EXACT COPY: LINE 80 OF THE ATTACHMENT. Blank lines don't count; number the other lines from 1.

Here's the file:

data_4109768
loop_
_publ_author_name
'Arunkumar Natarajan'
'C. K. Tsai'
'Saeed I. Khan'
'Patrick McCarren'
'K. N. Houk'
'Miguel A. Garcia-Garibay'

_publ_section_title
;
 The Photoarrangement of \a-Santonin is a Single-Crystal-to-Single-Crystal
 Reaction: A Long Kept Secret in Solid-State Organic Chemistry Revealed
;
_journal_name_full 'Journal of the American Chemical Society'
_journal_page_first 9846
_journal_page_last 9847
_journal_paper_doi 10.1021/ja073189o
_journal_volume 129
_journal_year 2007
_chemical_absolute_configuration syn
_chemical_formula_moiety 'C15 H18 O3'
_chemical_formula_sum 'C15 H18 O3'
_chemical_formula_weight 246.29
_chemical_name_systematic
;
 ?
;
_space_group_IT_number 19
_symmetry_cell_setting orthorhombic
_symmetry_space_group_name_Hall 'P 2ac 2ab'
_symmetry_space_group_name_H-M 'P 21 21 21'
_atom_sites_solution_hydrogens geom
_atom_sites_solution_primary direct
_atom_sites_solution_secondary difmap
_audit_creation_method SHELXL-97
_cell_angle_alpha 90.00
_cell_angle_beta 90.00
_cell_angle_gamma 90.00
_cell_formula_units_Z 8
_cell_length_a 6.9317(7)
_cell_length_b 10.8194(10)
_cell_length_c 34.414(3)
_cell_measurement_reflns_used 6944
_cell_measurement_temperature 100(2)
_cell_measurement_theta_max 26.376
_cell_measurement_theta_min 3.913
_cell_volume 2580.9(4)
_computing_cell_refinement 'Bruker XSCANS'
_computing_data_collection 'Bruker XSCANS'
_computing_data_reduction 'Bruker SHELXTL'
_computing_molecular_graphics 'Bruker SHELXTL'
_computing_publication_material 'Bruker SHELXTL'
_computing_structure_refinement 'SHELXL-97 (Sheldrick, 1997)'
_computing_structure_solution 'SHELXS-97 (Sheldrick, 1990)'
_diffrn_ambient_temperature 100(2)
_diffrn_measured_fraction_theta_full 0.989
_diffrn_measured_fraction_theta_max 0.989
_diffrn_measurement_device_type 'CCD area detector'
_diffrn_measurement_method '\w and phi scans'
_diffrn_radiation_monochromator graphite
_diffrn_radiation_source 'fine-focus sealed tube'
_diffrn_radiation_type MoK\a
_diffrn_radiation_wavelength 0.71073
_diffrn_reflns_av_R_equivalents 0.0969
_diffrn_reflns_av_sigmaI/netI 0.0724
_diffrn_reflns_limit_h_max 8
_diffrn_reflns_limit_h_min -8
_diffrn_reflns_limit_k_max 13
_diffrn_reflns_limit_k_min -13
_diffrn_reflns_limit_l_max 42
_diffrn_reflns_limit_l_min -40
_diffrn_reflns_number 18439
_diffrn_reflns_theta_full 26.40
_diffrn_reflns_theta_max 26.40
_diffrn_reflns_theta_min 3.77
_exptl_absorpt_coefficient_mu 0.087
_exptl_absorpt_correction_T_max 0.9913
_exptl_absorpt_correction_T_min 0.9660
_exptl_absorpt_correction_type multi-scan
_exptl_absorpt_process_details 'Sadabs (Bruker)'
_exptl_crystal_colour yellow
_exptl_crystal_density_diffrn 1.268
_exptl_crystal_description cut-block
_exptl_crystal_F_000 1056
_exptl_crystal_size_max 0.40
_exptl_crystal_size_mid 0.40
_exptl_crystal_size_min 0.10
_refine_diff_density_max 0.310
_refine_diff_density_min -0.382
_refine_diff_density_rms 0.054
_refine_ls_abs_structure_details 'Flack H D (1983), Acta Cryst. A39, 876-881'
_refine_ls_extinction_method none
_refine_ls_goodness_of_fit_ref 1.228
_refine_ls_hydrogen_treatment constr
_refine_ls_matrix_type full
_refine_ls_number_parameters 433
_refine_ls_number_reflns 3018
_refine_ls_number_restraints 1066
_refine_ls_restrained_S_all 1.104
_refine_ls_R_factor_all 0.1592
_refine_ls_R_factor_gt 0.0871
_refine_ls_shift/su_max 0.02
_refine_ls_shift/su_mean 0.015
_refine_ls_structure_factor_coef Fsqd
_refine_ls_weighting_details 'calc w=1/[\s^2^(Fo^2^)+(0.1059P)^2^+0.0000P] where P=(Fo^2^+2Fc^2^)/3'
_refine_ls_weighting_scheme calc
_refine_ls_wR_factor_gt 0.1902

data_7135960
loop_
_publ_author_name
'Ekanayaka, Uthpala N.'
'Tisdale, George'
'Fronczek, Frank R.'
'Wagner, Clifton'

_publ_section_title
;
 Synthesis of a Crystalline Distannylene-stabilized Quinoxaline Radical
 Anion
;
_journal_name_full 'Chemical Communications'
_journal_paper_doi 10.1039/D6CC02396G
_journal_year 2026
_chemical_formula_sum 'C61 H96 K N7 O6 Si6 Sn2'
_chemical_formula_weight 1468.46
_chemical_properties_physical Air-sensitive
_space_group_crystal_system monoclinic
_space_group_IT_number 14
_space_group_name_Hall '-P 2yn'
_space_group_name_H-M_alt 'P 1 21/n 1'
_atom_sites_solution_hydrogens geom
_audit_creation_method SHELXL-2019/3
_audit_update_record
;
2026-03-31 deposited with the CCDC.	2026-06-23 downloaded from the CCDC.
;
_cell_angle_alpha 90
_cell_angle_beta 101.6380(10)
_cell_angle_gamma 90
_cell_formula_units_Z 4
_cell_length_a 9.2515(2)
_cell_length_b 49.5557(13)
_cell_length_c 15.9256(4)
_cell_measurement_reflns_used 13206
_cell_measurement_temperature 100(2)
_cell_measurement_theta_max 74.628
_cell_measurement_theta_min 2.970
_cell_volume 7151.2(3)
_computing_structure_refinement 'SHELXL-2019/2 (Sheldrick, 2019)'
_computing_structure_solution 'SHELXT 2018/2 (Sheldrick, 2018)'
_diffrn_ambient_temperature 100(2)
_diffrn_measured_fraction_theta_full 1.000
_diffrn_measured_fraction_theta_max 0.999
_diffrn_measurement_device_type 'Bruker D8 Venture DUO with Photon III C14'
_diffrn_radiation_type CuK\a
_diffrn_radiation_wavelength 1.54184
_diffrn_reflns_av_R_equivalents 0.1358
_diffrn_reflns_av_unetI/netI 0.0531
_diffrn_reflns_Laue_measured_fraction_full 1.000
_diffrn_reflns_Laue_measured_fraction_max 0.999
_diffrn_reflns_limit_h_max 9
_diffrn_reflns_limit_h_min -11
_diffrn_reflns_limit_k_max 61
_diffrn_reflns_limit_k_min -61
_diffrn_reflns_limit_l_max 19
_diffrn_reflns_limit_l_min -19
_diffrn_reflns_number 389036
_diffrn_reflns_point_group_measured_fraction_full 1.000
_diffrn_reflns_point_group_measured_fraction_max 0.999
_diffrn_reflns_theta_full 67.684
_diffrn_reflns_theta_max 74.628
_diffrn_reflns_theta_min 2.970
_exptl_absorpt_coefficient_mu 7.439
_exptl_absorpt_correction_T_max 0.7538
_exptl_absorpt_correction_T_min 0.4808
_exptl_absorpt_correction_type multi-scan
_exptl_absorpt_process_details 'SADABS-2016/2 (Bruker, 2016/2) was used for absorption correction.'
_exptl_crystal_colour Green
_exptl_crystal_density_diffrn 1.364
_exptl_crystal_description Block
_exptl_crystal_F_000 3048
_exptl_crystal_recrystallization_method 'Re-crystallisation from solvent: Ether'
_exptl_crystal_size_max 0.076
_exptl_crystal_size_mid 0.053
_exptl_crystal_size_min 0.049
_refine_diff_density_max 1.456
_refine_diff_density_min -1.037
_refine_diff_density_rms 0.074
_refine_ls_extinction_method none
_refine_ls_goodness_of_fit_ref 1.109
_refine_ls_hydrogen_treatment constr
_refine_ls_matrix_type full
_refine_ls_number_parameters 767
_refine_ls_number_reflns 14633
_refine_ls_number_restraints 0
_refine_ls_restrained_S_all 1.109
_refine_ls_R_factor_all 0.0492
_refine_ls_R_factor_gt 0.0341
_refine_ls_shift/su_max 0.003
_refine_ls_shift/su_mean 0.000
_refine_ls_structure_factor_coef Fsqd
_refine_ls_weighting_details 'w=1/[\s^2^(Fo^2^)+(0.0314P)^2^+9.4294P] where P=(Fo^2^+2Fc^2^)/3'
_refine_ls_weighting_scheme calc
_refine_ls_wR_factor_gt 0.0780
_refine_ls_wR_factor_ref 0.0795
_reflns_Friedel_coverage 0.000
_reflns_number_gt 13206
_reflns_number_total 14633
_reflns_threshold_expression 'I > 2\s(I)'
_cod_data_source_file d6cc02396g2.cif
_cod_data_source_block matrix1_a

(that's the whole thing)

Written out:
_exptl_absorpt_correction_type multi-scan